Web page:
This easy, step-by-step beginner's guide will teach you how to make cannabis-infused MCT oil at home. This oil infusion can be used as a sublingual tincture or a base for many cannabis-infused recipes.
- Just 2 simple ingredients needed: cannabis flower & MCT oil.
- No special equipment required! You just need a basic crockpot and some mason jars. (Check out this guide if you want to use an Instant Pot, instead.)
- Stores well so bigger batches can be made in advance.
- Versatile and can be made with your favorite strain of cannabis flowers.
- Dietary Features: vegan, gluten-free, dairy-free.
Why You Will Love This Recipe
Cannabis-infused MCT oil is a popular type of cannabis oil infusion made from 2 simple ingredients: cannabis flowers and MCT oil.
MCT oil is a type of fat extracted from coconuts. They are rapidly digested and absorbed by the body.
MCT oil remains liquid at room temperature, is completely clear, and has no flavor, making it one of the reasons it is so popular in my Well With Cannabis Community.
In this guide, I will show you my super easy process for infusing MCT oil and talk about some important tips and tricks to help you on your cannabis journey.
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- MCT Oil - a clear, tasteless oil. You can learn more about the benefits and drawbacks of MCT oil below. If needed, you can purchase MCT oil here.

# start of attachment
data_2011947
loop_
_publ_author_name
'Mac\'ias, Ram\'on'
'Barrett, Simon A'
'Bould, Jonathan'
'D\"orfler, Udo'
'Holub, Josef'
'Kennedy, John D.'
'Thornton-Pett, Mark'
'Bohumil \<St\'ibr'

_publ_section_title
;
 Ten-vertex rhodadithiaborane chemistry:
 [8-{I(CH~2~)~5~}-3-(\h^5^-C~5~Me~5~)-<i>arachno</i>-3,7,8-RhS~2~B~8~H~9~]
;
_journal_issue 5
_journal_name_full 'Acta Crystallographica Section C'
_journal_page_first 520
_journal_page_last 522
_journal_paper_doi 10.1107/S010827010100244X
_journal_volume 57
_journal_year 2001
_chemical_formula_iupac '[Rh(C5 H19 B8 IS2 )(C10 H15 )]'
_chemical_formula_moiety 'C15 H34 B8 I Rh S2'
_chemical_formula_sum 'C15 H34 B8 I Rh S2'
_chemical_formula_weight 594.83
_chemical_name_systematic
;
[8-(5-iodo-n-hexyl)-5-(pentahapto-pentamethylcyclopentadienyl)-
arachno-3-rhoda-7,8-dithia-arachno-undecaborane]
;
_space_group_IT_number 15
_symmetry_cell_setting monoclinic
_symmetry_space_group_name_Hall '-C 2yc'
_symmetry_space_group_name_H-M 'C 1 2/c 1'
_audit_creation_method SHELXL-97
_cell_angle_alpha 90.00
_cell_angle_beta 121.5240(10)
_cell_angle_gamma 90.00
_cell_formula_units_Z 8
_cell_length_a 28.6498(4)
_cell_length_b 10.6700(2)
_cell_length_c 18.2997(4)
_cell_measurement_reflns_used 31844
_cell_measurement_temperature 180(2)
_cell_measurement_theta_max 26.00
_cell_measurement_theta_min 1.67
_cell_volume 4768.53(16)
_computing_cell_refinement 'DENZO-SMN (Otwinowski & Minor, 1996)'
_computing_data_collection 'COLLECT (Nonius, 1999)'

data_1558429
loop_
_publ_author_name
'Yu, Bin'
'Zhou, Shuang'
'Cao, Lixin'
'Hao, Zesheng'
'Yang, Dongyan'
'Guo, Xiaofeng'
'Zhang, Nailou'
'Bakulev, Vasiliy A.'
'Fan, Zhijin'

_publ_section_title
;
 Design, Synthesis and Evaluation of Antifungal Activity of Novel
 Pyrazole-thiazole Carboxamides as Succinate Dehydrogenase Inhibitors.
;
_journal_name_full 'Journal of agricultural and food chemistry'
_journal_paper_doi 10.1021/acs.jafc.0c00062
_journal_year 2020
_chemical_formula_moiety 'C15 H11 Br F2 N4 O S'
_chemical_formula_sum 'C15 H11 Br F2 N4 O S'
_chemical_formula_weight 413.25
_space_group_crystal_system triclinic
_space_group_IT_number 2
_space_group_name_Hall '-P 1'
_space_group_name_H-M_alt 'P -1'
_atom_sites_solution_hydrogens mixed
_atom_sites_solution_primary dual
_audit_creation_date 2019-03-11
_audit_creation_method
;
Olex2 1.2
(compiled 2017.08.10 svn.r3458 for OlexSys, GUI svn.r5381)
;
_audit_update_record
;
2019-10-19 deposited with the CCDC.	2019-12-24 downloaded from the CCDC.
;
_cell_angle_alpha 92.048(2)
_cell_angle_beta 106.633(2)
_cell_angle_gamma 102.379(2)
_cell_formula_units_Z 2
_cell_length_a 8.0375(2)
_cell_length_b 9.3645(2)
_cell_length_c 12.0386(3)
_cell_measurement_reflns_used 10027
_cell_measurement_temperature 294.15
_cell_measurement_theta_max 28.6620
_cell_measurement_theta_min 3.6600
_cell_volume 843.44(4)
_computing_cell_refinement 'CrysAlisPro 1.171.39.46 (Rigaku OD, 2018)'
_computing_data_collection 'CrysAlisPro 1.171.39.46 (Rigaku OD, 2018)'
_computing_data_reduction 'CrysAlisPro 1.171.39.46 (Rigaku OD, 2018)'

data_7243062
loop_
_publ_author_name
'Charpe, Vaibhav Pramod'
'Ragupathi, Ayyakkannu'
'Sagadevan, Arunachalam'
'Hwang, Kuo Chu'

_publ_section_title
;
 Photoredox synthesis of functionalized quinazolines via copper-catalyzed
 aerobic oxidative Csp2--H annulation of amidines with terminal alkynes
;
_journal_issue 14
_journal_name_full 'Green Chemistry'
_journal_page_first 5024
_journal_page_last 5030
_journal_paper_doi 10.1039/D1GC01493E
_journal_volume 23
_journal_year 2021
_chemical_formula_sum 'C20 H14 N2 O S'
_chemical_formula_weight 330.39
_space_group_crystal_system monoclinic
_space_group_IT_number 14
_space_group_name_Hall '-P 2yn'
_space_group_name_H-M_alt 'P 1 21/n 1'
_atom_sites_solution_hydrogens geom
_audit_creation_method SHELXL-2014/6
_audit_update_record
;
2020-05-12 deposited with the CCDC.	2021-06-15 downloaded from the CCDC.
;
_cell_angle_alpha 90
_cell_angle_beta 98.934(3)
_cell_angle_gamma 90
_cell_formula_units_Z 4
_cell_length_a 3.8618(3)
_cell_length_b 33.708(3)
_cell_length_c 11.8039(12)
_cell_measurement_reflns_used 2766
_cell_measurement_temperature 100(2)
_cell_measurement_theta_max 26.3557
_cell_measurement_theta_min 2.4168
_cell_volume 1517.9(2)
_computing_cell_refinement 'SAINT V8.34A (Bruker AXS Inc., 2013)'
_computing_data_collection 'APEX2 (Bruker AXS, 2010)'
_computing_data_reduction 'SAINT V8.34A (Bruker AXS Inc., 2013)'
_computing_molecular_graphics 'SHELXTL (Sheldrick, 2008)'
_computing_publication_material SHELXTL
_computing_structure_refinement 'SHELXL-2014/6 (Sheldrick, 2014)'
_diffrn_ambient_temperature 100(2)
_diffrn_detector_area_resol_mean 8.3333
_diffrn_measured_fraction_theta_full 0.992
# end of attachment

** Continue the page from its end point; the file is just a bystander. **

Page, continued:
- Cannabis Flowers - You will need your desired amount of cannabis flowers, ranging from 3.5 grams up to 1 ounce. Choose THC, CBD, or CBG dominant flowers. You can purchase them from your local dispensary or purchase hemp flowers from my online shop here.
- Lecithin, optional: lecithin is a natural emulsifier that will help keep opposing ingredients bound together, like water and oil. If you're new to working with lecithin, you can learn more about adding lecithin to edibles here. If needed, you can purchase liquid lecithin or powdered lecithin. This ingredient is optional.
Note: a complete list of ingredients with amounts and printable instructions is located in the recipe card below.
The Step-by-Step Process
- Step 1 - The goal is to create a water bath that stays at approximately 180-190° F for the cooking process. The printable instructions in the recipe card below are for using a crockpot to create the water bath.
- Step 2 - While the water bath is heating in the crockpot, measure and decarb the cannabis flower. Learn how to decarb in an oven or decarb in an Instant Pot.
- Step 3 - Evenly divide the decarbed cannabis flower and MCT oil between the mason jars you plan on using. If you plan on using sunflower lecithin, add it to the mason jars now.
- Step 4 - Carefully place the jars into the water bath. Then, place the lid on the crockpot and leave it alone to infuse for 4 hours. After 4 hours, remove the jars from the hot water and allow them to cool.
- Step 5 - Whether it be a paper filter and funnel, cheesecloth, French press, or a simple coffee filter, you will want to set up a straining station to separate the plant matter from the oil.
- Step 6 - Once cool enough to handle, strain the prepared oil with your method of choice. You can save the leftover cannabis pulp for use in future recipes.
- Step 7 - Return the prepared oil to whatever jar you would like to store it in; I use a small amber tincture dropper bottle.
- Step 8 - Store the prepared oil in a cool, dry place. It will last longer if stored in the refrigerator and even longer if stored in the freezer.
Note: complete step-by-step printable instructions are located in the recipe card below.
Store your prepared MCT oil in a cool, dry place. It will last longer if stored in the refrigerator and even longer if stored in the freezer.